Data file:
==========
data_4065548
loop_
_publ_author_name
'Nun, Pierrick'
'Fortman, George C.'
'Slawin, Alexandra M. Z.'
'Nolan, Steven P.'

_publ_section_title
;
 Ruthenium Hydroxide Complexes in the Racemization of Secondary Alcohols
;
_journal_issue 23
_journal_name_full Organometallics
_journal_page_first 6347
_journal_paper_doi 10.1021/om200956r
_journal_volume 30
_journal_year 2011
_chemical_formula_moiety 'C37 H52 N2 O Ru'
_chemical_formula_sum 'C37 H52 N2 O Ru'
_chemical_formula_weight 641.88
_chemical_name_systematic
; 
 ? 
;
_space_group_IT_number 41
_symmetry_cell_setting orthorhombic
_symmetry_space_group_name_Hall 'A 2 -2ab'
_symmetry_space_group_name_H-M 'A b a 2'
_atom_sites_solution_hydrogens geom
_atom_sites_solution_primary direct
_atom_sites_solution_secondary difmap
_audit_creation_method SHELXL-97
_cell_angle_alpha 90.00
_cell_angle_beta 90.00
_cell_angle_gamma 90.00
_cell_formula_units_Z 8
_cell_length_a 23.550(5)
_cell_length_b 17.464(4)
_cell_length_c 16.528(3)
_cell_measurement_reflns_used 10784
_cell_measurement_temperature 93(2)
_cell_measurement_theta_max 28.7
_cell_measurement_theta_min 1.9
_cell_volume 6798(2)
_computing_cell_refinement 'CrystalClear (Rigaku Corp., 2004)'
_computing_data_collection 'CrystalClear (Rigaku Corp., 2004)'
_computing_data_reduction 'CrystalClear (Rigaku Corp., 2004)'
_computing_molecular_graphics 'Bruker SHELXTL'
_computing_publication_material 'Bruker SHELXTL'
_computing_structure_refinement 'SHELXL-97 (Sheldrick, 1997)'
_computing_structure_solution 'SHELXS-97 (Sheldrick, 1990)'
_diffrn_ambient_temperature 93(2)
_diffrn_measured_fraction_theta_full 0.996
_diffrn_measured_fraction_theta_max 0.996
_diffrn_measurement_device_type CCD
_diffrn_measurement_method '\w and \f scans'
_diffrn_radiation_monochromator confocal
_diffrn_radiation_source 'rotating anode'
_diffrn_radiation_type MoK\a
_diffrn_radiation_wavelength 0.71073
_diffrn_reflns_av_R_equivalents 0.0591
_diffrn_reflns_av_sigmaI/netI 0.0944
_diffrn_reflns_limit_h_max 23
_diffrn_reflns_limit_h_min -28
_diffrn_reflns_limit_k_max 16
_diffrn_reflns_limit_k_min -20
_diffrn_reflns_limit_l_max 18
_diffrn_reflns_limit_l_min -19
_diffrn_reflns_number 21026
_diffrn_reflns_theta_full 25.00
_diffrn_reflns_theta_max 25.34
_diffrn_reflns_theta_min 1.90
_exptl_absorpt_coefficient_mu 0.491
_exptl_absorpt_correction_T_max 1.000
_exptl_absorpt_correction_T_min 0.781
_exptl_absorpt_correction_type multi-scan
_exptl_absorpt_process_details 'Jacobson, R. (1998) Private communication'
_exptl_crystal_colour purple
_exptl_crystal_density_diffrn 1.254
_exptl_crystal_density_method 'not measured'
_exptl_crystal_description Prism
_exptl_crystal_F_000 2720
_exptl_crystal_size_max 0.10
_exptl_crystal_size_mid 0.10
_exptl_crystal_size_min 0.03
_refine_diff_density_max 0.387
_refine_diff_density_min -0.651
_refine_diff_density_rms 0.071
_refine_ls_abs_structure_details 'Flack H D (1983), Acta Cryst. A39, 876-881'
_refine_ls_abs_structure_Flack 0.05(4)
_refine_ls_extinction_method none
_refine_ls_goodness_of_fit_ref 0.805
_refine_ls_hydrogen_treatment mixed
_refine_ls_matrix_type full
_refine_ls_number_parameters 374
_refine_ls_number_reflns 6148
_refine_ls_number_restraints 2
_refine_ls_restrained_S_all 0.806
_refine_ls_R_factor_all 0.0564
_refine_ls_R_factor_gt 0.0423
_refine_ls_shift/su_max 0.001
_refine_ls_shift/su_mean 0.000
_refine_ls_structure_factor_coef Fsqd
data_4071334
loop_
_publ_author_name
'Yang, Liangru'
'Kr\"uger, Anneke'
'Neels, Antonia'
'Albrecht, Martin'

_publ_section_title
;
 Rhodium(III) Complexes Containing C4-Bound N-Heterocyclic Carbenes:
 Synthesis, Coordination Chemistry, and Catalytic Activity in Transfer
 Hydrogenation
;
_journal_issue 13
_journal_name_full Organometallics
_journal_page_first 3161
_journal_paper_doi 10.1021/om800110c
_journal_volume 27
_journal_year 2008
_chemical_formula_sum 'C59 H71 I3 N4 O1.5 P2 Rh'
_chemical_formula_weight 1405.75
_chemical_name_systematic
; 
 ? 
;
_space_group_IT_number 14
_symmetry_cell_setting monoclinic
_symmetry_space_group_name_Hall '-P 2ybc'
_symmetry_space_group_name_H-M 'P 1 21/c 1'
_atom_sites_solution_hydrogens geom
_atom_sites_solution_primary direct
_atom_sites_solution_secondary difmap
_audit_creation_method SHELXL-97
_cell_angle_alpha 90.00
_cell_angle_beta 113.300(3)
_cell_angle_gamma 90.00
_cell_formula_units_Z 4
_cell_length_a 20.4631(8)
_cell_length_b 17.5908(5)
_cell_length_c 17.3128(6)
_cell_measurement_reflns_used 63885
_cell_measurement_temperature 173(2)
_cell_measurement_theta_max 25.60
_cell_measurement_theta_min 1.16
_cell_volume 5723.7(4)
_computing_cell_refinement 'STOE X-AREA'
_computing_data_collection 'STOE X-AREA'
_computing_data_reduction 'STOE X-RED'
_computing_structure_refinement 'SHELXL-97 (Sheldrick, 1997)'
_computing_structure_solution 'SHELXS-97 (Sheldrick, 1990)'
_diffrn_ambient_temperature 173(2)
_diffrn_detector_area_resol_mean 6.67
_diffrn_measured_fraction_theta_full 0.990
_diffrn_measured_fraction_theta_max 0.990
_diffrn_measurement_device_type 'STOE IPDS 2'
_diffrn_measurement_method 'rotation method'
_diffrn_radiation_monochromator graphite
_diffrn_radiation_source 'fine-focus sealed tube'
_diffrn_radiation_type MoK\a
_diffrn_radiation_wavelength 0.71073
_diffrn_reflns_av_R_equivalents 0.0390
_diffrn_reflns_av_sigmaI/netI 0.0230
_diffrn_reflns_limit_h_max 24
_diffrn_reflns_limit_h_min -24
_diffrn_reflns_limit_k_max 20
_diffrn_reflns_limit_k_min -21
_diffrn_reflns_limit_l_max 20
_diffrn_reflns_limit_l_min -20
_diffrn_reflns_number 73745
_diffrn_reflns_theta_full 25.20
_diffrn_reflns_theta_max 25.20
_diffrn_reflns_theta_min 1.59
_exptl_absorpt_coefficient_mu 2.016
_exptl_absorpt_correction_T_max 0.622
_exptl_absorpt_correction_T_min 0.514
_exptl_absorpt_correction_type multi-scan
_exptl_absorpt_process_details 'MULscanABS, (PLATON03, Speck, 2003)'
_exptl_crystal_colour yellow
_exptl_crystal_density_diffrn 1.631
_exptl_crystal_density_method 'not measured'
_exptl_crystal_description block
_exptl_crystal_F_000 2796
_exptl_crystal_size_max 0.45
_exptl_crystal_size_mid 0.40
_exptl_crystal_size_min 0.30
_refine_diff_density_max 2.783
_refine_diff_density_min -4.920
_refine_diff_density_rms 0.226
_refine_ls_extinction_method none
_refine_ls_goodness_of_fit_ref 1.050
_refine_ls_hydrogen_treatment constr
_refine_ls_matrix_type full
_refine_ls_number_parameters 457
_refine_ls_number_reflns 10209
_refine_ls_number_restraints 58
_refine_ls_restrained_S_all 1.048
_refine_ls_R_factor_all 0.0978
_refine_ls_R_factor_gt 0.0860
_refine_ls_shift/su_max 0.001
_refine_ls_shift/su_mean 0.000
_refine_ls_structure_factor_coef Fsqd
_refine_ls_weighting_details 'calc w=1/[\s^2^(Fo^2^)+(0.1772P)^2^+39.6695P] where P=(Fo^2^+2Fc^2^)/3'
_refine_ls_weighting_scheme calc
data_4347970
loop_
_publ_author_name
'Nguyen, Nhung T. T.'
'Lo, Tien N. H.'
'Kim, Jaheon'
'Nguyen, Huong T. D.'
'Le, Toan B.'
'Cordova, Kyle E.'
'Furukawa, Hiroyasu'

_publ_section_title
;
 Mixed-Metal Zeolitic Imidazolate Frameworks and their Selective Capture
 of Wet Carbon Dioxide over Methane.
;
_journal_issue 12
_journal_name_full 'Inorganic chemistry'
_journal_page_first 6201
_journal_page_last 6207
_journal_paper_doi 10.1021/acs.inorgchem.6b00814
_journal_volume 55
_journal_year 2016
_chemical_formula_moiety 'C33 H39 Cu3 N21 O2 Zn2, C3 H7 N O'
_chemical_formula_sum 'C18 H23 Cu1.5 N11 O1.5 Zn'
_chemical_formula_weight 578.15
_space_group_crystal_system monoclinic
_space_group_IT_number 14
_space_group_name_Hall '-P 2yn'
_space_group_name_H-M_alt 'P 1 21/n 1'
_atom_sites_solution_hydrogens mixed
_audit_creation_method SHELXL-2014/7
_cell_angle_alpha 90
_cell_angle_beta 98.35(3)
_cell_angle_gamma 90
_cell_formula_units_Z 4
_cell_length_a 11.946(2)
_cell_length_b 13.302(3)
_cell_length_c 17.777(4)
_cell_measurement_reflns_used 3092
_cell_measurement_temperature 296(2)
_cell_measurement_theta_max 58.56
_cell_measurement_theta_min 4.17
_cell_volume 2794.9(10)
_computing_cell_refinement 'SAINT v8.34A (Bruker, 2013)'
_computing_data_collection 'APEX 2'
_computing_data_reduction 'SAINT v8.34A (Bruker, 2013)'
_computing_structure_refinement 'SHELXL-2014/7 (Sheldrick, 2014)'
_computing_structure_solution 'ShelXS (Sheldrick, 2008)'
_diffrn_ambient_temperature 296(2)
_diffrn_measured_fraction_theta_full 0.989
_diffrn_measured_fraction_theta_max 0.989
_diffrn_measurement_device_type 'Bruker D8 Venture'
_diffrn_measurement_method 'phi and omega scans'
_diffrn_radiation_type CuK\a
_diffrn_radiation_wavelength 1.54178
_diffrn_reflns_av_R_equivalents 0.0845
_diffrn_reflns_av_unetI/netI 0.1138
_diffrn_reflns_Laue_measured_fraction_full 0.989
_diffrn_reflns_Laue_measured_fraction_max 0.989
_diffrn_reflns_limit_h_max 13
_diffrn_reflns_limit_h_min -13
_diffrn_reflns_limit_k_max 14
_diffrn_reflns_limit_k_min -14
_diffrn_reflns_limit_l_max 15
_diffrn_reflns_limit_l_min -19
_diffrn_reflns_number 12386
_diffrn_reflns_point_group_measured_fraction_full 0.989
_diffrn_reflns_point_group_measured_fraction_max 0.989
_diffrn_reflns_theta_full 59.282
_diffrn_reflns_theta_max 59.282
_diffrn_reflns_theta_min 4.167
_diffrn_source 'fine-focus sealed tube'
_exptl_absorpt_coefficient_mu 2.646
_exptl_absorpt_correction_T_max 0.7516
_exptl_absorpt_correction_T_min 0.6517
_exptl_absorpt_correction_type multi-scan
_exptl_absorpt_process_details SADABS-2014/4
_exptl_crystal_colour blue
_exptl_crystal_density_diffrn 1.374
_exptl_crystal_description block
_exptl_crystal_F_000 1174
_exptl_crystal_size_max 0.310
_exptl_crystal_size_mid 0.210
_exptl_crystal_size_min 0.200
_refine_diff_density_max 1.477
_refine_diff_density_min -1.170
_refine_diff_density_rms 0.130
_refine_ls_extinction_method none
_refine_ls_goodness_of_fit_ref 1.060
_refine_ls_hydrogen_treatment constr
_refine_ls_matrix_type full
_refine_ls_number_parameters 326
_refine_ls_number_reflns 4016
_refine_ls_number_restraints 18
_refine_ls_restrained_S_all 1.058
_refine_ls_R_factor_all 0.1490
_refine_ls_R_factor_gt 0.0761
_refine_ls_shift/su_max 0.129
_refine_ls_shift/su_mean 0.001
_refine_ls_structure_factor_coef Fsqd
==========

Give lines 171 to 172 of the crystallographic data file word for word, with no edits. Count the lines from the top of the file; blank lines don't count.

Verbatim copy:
_diffrn_reflns_limit_l_min -20
_diffrn_reflns_number 73745